We are coming up the east side of France, hopping from one municipal aire du camping to another, with our plane ride home now just a week away. What we have been doing is drive for three or four hours a day, which is 100-150 miles on these tiny non-toll roads, and aim for the next aire du camping that’s a reasonable distance away, and in the general direction of Antwerp, where we’ll put it on the boat for home. What this strategy gives us is a generous sampling of small town France and no idea at all of what’s around the next corner.
Now it is possible to travel quickly across France – they have beautiful four-lane highways that my GPS lets me jump on for a few miles, until the “Péage 2000 meters” sign appears and off I go on the next exit. They’re toll roads. You can zoom from one side of France to another at 80 miles an hour if you want to, but there’s a cost, not too bad for passenger cars and 3.5 ton European style RVs, but us five ton Americans pay trucker tolls.
The good thing about it, though, is I look enough like the swarm of 3.5 ton campervans I’m sharing the road here with that I can get away with a lot. This is because Sprinters tuck the dual wheels underneath, so a heavy one looks like a light one, unless you know where to look. I can’t fool a toll booth operator, who knows vehicles backwards and forwards, but it just doesn’t compute that a campervan would weigh more than 3.5 tons to the Europeans, given the tax and toll structure here. I sail through signs saying “3.5 tons maximum”. I wave to the cops, and they wave back. It’s just automatic here – campervans and Class Cs are assumed to be 3.5 tons. One happy coincidence is due to the difference in the way Europeans and Americans classify light trucks – we do it by weight carrying capacity, they use total loaded weight. The 350 or 3500 designation on one ton American light trucks gets misinterpreted by Europeans as meaning the total weight is 3.5 tons. I’m not gonna enlighten them. This confusion has gotten me into many a central zone in these towns where technically I wasn’t allowed to drive. Even though it’s easy to sneak by, it’s still a risk – in the event of an accident, I’m sure I’d get all the blame, no matter who did what.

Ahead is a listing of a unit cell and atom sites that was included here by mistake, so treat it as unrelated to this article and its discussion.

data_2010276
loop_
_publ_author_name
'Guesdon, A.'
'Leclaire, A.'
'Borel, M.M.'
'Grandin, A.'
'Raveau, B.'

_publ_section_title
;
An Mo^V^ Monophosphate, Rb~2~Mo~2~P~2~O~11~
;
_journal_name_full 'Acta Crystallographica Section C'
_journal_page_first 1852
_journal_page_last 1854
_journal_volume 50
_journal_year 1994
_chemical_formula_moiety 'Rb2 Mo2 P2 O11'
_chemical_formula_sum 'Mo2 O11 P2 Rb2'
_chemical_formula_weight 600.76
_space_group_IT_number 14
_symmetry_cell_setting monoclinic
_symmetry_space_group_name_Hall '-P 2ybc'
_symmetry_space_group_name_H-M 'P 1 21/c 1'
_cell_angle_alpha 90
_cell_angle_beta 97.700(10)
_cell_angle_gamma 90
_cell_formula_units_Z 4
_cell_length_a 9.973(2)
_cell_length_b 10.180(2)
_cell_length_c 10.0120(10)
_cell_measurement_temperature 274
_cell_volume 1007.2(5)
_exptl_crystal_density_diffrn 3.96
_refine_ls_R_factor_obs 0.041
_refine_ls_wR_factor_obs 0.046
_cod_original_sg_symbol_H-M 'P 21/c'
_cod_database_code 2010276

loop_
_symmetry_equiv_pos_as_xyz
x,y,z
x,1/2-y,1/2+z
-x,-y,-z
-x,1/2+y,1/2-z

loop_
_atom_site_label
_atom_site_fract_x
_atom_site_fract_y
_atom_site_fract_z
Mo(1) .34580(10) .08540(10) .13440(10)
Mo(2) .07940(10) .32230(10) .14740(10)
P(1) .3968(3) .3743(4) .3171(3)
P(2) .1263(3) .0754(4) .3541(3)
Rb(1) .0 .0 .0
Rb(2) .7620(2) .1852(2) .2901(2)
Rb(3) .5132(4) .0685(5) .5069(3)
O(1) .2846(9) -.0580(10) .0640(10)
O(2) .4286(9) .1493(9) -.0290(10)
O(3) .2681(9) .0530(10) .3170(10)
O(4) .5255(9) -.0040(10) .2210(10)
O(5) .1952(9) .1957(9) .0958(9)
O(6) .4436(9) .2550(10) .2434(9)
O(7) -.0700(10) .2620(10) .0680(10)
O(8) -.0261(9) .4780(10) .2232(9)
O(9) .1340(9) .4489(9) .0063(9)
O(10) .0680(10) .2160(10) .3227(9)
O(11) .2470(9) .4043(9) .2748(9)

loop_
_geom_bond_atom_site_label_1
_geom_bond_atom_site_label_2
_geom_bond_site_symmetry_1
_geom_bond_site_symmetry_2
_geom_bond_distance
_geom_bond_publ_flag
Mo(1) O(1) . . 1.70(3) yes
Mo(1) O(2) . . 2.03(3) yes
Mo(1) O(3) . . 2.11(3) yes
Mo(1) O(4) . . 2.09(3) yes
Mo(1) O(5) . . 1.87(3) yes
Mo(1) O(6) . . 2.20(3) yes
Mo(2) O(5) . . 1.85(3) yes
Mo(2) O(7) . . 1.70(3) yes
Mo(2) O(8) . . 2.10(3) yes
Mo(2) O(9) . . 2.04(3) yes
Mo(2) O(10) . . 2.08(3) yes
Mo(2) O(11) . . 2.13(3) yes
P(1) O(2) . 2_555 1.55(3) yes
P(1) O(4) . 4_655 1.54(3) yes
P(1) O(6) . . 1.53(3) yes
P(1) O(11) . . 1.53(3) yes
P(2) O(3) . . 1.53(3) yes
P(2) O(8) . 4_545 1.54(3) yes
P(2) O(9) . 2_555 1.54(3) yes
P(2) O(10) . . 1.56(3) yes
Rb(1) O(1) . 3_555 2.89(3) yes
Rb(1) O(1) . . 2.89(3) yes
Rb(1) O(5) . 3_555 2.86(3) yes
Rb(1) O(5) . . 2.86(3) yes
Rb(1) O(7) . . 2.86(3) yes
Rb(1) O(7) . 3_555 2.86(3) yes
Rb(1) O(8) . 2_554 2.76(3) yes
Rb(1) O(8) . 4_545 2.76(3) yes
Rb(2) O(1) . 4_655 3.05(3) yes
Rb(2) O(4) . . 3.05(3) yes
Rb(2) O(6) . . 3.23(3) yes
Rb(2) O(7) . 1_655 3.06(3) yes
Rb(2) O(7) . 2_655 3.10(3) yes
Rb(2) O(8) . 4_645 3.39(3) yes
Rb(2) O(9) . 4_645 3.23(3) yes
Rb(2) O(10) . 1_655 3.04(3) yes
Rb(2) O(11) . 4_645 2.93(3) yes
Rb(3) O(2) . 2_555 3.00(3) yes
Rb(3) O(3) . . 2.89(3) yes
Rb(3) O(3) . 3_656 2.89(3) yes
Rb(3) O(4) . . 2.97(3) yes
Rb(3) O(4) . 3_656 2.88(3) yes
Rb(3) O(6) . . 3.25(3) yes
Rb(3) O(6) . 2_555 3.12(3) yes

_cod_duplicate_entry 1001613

On one stretch of four lane highway the speed limit was 110 for 3.5 tons and below, and the heavy guys were limited to 80 kph, and also limited to the slow lane. Long lines of semis trundled along in the slow lane. I’d pass them, but duck back into the slow lane as soon as possible, because there was almost always some very fast traffic coming up behind me. 110 kph is 68 miles an hour, which the French round off to around 80.
Most of the time we’re on a tiny two-lane road, and sometimes a one-and-a-half lane road, doing about 50 and drinking in the beautiful French countryside. We can’t remember names of places anymore, it’s all blurring together and we’ll have to sort it all out when we get home and go back through the photos.
We went through Brittany, the Loire, and are now up near Calais, watching the building material change from limestone to brick to half timbered, and realizing how much of French village life still exists as it has for hundreds of years. Then and now, people went off to the big city to make their fortune, but the goal was always to retire back “home” where they were born and raised. Each village lists notables who have done this over the centuries on a plaque in the town square, and you can bet they’re buried in the local churchyard, no matter how famous they got in Paris. Everybody knows where home is here.
The main thing is the history, with all the tragedies and triumphs. Like this abbey on the left, which had the misfortune to be built in the 1760s, just a few years before the revolution. Abbeys were great concentrations of wealth that the church used to participate in the social system in place at the time, and they fared poorly in the ensuing upheavals. Most of the churches fared better, and were eventually repaired.